When bamboo truly gets out of control, all measures to remove it range from difficult to very difficult. There are basically three acceptable approaches, and one that should be avoided.
The American Bamboo Society's official position is: "If you must remove unwanted bamboo, the only truly effective way to get rid of it is to dig it out. The ABS does not recommend using chemicals to kill bamboo because of the potential for environmental damage from ground and water contamination and the potential for contact with humans and animals." However, be warned that digging out bamboo can be REAL work. Don't even try until the fall rains come to soften the ground--digging before then will simply result in breaking off the canes, and the roots will definitely regrow. And even under ideal conditions you will be chasing escapees for several years.
The English equivalent of the ABS is the Royal Horticultural Society's bamboo group, and their official advice is more chemical-friendly: "[C]ut down canes to soil level in late winter and then apply a glyphosate*-based weedkiller; Alternatively, cut canes to ground and treat with a stump and root killer containing glyphosate." If you go this route, be sure to read and follow all directions on the label. Glyphosate is among the more benign herbicides, but it should always be handled with care. (Weedkillers are frequently a "cocktail" of several chemicals, most of which are more hazardous than glyphosate, and for this plant straight glyphosate works better than the mixtures). Also note that the weedkiller must be "painted" on the cut stems (generally a household hand sprayer works better than a brush) within 2 minutes of making the cut--for some plants that window is closer to 20 seconds. So the technique is cut--spray--cut--spray. Be aware that this is not a one-time solution--you will see shoots reappear for three or four years.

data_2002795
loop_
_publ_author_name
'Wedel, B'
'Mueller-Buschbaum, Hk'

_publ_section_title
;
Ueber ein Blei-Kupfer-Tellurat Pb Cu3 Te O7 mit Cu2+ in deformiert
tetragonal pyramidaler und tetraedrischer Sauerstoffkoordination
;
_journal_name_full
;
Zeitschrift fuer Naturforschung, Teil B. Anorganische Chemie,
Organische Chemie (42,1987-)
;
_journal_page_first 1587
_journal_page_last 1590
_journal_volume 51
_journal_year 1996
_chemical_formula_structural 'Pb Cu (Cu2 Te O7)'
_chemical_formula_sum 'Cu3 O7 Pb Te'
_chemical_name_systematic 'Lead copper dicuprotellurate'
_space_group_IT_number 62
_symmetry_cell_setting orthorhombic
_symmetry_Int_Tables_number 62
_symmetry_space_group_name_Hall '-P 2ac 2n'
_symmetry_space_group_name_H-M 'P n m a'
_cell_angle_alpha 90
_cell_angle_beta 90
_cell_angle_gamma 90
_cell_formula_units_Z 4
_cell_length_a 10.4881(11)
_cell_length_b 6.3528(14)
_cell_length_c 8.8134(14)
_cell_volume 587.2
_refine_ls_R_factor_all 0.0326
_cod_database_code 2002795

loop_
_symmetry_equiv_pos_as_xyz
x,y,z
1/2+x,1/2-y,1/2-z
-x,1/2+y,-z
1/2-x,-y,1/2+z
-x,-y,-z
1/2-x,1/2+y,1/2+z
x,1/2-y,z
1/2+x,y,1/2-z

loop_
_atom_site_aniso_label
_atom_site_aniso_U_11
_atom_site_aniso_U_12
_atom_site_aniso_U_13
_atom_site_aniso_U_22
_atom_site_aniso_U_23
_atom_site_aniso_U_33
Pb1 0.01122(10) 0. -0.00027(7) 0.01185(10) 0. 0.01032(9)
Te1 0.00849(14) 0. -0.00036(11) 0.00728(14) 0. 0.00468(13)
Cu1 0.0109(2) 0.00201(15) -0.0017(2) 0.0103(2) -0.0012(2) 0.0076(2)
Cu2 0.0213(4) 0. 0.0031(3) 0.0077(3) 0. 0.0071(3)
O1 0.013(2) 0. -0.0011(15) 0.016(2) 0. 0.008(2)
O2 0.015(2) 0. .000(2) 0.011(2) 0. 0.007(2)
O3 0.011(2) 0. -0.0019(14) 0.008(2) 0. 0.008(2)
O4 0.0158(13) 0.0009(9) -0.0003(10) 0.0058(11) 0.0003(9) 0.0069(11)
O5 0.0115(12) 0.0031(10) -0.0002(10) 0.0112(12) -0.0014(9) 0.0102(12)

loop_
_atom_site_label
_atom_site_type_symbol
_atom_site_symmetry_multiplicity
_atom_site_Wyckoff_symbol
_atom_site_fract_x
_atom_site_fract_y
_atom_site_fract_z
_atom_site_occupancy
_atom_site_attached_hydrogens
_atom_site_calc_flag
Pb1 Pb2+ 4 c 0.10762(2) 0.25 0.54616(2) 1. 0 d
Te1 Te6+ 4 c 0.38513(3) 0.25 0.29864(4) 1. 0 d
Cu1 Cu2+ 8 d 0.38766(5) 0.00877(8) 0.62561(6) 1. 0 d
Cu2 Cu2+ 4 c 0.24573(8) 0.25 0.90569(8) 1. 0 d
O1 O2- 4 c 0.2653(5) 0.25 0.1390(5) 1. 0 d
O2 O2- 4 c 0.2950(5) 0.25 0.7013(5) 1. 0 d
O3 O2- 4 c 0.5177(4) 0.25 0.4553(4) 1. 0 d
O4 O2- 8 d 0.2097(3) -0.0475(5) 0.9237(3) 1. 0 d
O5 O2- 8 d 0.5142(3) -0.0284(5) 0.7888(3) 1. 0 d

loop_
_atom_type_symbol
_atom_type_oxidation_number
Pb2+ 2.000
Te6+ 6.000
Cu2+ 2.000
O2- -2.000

Third, you can starve the plant to death, by cutting down all foliage as often as it reappears. This can actually work very effectively, as the plant uses energy to send up new shoots, which you are removing before they can recharge that stored energy. However, this strategy fails if you neglect to keep cutting. And since the various shoots are all connected to the same root system underground, failing to cut in one area can recharge the entire root system. (Note that where possible, simply running the lawnmower over new shoots is a great way to eliminate new growth.) So this alternative is chemical-free, and probably less labor intensive than digging, but requires continuous ongoing diligence, over the same three or four year period.
The one strategy that is NOT recommended is spraying pesticide on the leaves. The only recommended herbicide--glyphosate--will also kill most other plants if it gets on their leaves. So spraying short bamboo wipes out your lawn, or the desirable plants in your beds. And spraying tall bamboo wipes out plants all over several adjacent yards, and can present a serious health problem to innocent bystanders of all species. Do NOT try to control bamboo by spraying its leaves!